Financial Development and Intersectoral Allocation: A New Approach
Coauthor(s): Inessa Love.
We study cultural norms and legal enforcement in controlling corruption by analyzing the parking behavior of United Nations officials in Manhattan. Until 2002, diplomatic immunity protected U.N. diplomats from parking enforcement actions, so diplomats' actions were constrained by cultural norms alone. We find a strong effect of corruption norms: diplomats from high corruption countries (based on existing survey-based indices) accumulated significantly
more unpaid parking violations. In 2002, enforcement authorities acquired the right to confiscate diplomatic plates of violators. Unpaid violations dropped sharply in response. Corruption norms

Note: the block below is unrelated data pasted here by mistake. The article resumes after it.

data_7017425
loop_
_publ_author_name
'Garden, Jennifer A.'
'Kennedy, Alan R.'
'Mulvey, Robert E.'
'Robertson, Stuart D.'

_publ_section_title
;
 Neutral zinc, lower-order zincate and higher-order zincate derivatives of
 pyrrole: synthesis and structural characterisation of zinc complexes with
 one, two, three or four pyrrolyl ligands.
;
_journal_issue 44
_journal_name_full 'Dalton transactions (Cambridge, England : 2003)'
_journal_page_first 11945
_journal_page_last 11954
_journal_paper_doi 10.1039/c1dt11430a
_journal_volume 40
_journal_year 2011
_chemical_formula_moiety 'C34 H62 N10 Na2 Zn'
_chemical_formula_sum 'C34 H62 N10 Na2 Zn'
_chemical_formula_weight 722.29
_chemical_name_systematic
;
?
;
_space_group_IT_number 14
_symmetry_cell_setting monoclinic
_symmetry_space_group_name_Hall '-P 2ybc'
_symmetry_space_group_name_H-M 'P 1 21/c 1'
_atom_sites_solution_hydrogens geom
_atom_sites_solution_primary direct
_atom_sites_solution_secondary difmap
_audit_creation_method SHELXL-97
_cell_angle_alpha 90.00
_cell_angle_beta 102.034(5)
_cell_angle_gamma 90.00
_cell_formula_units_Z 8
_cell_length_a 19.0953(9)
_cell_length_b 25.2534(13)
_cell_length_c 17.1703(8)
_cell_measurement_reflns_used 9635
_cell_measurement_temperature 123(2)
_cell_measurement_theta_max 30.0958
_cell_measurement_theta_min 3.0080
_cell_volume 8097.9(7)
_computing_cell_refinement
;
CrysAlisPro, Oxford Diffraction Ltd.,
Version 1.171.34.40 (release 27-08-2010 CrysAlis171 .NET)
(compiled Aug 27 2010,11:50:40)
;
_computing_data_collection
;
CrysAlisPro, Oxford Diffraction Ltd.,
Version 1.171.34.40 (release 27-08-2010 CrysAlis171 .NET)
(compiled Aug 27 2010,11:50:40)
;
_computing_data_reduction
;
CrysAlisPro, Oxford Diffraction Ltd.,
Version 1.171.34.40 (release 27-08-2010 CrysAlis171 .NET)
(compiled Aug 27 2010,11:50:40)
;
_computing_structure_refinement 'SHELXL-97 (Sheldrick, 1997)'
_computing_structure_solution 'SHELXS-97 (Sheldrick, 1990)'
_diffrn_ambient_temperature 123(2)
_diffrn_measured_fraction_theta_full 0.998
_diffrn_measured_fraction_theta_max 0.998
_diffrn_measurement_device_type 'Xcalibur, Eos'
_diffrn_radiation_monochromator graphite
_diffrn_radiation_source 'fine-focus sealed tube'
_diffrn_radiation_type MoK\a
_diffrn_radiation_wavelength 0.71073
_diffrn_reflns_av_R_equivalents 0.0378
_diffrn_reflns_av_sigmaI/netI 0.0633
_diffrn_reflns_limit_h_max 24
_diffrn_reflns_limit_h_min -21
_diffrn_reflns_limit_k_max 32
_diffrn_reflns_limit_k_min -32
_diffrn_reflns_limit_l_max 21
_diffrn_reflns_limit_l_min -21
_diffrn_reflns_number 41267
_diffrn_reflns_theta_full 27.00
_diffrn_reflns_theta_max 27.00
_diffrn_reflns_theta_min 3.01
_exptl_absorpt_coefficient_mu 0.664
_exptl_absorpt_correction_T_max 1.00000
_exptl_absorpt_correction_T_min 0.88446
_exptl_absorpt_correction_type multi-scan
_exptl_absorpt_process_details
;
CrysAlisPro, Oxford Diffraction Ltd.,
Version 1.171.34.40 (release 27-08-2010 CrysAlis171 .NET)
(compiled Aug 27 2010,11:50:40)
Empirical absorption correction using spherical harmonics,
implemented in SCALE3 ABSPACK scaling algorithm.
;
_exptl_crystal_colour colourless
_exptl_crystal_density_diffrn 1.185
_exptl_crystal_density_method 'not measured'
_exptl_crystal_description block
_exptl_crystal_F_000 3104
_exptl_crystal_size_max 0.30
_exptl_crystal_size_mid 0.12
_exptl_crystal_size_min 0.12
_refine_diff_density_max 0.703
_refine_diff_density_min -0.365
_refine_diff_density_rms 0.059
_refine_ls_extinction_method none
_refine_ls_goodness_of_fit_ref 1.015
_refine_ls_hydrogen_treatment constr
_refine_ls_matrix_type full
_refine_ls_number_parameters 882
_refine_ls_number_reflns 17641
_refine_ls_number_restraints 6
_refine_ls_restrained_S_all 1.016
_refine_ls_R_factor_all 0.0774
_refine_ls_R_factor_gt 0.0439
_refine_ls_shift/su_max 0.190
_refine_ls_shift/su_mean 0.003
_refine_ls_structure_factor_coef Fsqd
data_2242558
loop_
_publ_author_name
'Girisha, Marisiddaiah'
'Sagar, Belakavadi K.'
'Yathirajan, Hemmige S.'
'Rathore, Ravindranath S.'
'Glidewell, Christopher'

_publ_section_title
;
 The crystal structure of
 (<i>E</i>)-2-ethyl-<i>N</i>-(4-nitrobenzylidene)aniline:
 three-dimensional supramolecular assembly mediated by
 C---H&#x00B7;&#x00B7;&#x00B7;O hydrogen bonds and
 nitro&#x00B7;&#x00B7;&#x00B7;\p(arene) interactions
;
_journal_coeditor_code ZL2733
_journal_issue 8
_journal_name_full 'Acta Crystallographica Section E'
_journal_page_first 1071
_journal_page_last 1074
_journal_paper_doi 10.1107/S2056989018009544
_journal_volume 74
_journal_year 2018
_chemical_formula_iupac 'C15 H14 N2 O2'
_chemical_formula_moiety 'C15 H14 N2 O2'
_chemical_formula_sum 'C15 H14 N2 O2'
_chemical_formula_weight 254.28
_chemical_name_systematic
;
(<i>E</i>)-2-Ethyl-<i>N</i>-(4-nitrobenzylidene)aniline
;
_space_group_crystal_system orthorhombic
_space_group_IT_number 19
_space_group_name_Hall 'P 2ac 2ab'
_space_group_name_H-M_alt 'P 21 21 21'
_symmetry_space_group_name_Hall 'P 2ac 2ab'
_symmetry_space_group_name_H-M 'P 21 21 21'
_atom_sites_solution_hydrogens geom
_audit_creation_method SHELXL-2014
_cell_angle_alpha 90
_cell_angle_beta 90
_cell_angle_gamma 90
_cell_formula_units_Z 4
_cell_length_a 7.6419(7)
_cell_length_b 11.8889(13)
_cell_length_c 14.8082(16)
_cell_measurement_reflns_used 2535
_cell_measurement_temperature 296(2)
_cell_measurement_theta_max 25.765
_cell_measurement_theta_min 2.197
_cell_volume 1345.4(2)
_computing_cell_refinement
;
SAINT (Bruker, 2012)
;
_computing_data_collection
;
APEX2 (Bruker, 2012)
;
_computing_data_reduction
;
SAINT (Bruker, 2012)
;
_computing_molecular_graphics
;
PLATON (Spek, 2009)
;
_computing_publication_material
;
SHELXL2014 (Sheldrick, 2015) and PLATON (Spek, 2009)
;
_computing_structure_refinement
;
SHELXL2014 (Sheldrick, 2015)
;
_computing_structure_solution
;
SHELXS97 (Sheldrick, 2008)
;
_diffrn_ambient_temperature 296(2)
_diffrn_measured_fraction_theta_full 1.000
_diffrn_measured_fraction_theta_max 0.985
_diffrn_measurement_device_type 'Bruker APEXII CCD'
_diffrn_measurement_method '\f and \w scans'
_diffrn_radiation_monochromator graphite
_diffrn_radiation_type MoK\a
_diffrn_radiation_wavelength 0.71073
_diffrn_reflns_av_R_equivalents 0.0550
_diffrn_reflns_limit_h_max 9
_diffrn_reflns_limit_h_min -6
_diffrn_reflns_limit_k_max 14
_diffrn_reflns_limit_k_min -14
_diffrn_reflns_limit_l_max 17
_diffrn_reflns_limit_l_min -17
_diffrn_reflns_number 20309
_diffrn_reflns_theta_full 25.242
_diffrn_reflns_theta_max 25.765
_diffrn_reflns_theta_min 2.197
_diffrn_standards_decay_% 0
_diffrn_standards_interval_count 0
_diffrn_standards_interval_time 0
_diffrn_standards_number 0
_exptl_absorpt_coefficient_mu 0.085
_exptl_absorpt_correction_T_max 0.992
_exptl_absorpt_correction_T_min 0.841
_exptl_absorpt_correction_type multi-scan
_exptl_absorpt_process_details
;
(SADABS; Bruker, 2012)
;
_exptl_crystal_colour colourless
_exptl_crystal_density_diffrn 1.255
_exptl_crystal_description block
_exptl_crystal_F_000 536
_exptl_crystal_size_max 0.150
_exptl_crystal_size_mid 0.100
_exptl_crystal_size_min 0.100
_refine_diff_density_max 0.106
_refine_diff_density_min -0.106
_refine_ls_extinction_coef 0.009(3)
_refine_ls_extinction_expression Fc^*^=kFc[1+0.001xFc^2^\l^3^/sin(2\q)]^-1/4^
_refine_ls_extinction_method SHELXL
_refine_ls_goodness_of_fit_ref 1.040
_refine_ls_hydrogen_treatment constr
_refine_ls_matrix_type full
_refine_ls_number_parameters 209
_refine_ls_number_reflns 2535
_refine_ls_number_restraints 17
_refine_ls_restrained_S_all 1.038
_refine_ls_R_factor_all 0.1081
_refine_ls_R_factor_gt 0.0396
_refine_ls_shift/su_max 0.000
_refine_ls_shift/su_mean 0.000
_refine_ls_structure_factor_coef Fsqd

and (particularly in this context) legal enforcement are both important determinants of corruption.
Source: Journal of Finance
Fisman, Raymond, and Inessa Love. "Financial Development and Intersectoral Allocation: A New Approach." Journal of Finance 59, no. 6 (2005): 2785-2807.